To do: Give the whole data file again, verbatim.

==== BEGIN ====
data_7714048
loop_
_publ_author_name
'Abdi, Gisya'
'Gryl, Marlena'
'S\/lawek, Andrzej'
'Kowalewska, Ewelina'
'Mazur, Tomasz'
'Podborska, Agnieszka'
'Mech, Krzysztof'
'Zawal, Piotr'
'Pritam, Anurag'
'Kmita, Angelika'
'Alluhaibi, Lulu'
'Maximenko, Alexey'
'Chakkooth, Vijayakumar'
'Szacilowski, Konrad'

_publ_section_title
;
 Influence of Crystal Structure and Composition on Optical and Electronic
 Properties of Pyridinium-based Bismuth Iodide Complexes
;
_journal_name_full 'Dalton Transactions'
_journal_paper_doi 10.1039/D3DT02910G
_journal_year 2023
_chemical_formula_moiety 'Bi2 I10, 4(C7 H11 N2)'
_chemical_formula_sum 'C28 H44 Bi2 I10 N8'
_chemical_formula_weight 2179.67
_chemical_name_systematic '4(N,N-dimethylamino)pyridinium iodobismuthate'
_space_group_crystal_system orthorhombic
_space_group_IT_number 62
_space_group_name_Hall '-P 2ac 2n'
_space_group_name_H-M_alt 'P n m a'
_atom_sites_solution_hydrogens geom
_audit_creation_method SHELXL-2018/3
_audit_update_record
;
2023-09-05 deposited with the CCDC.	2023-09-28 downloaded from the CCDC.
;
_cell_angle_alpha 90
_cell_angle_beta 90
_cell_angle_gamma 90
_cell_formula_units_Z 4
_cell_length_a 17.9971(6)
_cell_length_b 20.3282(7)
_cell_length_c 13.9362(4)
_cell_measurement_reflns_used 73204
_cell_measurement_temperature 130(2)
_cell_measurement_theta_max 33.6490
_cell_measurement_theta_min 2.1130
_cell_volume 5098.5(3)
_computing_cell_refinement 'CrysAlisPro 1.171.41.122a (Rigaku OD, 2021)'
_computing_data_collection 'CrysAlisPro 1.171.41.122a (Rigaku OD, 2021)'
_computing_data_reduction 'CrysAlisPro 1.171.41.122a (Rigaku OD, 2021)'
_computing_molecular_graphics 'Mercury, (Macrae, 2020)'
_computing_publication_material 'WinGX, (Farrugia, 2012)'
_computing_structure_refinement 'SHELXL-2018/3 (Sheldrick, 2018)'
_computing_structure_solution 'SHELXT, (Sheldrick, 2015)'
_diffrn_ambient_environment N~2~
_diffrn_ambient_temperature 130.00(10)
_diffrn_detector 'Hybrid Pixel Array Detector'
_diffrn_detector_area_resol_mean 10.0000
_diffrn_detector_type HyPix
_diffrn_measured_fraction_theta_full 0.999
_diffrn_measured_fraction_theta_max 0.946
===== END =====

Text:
data_7714048
loop_
_publ_author_name
'Abdi, Gisya'
'Gryl, Marlena'
'S\/lawek, Andrzej'
'Kowalewska, Ewelina'
'Mazur, Tomasz'
'Podborska, Agnieszka'
'Mech, Krzysztof'
'Zawal, Piotr'
'Pritam, Anurag'
'Kmita, Angelika'
'Alluhaibi, Lulu'
'Maximenko, Alexey'
'Chakkooth, Vijayakumar'
'Szacilowski, Konrad'

_publ_section_title
;
 Influence of Crystal Structure and Composition on Optical and Electronic
 Properties of Pyridinium-based Bismuth Iodide Complexes
;
_journal_name_full 'Dalton Transactions'
_journal_paper_doi 10.1039/D3DT02910G
_journal_year 2023
_chemical_formula_moiety 'Bi2 I10, 4(C7 H11 N2)'
_chemical_formula_sum 'C28 H44 Bi2 I10 N8'
_chemical_formula_weight 2179.67
_chemical_name_systematic '4(N,N-dimethylamino)pyridinium iodobismuthate'
_space_group_crystal_system orthorhombic
_space_group_IT_number 62
_space_group_name_Hall '-P 2ac 2n'
_space_group_name_H-M_alt 'P n m a'
_atom_sites_solution_hydrogens geom
_audit_creation_method SHELXL-2018/3
_audit_update_record
;
2023-09-05 deposited with the CCDC.	2023-09-28 downloaded from the CCDC.
;
_cell_angle_alpha 90
_cell_angle_beta 90
_cell_angle_gamma 90
_cell_formula_units_Z 4
_cell_length_a 17.9971(6)
_cell_length_b 20.3282(7)
_cell_length_c 13.9362(4)
_cell_measurement_reflns_used 73204
_cell_measurement_temperature 130(2)
_cell_measurement_theta_max 33.6490
_cell_measurement_theta_min 2.1130
_cell_volume 5098.5(3)
_computing_cell_refinement 'CrysAlisPro 1.171.41.122a (Rigaku OD, 2021)'
_computing_data_collection 'CrysAlisPro 1.171.41.122a (Rigaku OD, 2021)'
_computing_data_reduction 'CrysAlisPro 1.171.41.122a (Rigaku OD, 2021)'
_computing_molecular_graphics 'Mercury, (Macrae, 2020)'
_computing_publication_material 'WinGX, (Farrugia, 2012)'
_computing_structure_refinement 'SHELXL-2018/3 (Sheldrick, 2018)'
_computing_structure_solution 'SHELXT, (Sheldrick, 2015)'
_diffrn_ambient_environment N~2~
_diffrn_ambient_temperature 130.00(10)
_diffrn_detector 'Hybrid Pixel Array Detector'
_diffrn_detector_area_resol_mean 10.0000
_diffrn_detector_type HyPix
_diffrn_measured_fraction_theta_full 0.999
_diffrn_measured_fraction_theta_max 0.946